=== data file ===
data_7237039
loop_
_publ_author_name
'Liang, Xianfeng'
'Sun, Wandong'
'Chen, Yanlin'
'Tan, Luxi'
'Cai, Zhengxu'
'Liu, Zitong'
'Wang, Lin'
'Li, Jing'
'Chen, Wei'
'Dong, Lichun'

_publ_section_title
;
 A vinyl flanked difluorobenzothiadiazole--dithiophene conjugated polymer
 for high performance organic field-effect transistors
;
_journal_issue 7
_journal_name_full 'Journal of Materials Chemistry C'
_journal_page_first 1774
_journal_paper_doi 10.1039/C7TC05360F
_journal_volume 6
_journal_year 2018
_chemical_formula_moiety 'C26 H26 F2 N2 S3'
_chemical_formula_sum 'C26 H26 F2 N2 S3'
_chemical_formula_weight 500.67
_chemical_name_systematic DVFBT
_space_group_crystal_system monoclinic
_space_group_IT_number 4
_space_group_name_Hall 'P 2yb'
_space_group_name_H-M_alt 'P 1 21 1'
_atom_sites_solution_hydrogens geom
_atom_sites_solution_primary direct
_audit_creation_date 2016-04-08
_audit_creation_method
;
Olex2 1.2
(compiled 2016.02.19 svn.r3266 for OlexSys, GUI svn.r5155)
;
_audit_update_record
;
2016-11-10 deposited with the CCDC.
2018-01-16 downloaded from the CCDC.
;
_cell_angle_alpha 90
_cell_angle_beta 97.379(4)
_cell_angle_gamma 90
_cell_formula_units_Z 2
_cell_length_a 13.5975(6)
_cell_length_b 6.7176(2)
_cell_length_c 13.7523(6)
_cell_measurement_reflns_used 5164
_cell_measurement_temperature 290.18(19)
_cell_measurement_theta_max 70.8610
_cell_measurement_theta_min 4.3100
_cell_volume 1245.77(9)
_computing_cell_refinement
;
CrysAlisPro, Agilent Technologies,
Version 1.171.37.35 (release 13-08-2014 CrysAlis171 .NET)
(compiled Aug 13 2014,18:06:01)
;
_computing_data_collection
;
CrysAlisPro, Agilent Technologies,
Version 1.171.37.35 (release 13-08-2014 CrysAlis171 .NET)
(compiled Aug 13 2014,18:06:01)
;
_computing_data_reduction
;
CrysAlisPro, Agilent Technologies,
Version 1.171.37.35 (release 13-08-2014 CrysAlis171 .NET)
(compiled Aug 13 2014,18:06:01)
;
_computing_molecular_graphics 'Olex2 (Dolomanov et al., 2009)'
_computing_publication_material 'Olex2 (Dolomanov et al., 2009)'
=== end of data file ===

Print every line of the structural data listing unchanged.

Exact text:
data_7237039
loop_
_publ_author_name
'Liang, Xianfeng'
'Sun, Wandong'
'Chen, Yanlin'
'Tan, Luxi'
'Cai, Zhengxu'
'Liu, Zitong'
'Wang, Lin'
'Li, Jing'
'Chen, Wei'
'Dong, Lichun'

_publ_section_title
;
 A vinyl flanked difluorobenzothiadiazole--dithiophene conjugated polymer
 for high performance organic field-effect transistors
;
_journal_issue 7
_journal_name_full 'Journal of Materials Chemistry C'
_journal_page_first 1774
_journal_paper_doi 10.1039/C7TC05360F
_journal_volume 6
_journal_year 2018
_chemical_formula_moiety 'C26 H26 F2 N2 S3'
_chemical_formula_sum 'C26 H26 F2 N2 S3'
_chemical_formula_weight 500.67
_chemical_name_systematic DVFBT
_space_group_crystal_system monoclinic
_space_group_IT_number 4
_space_group_name_Hall 'P 2yb'
_space_group_name_H-M_alt 'P 1 21 1'
_atom_sites_solution_hydrogens geom
_atom_sites_solution_primary direct
_audit_creation_date 2016-04-08
_audit_creation_method
;
Olex2 1.2
(compiled 2016.02.19 svn.r3266 for OlexSys, GUI svn.r5155)
;
_audit_update_record
;
2016-11-10 deposited with the CCDC.
2018-01-16 downloaded from the CCDC.
;
_cell_angle_alpha 90
_cell_angle_beta 97.379(4)
_cell_angle_gamma 90
_cell_formula_units_Z 2
_cell_length_a 13.5975(6)
_cell_length_b 6.7176(2)
_cell_length_c 13.7523(6)
_cell_measurement_reflns_used 5164
_cell_measurement_temperature 290.18(19)
_cell_measurement_theta_max 70.8610
_cell_measurement_theta_min 4.3100
_cell_volume 1245.77(9)
_computing_cell_refinement
;
CrysAlisPro, Agilent Technologies,
Version 1.171.37.35 (release 13-08-2014 CrysAlis171 .NET)
(compiled Aug 13 2014,18:06:01)
;
_computing_data_collection
;
CrysAlisPro, Agilent Technologies,
Version 1.171.37.35 (release 13-08-2014 CrysAlis171 .NET)
(compiled Aug 13 2014,18:06:01)
;
_computing_data_reduction
;
CrysAlisPro, Agilent Technologies,
Version 1.171.37.35 (release 13-08-2014 CrysAlis171 .NET)
(compiled Aug 13 2014,18:06:01)
;
_computing_molecular_graphics 'Olex2 (Dolomanov et al., 2009)'
_computing_publication_material 'Olex2 (Dolomanov et al., 2009)'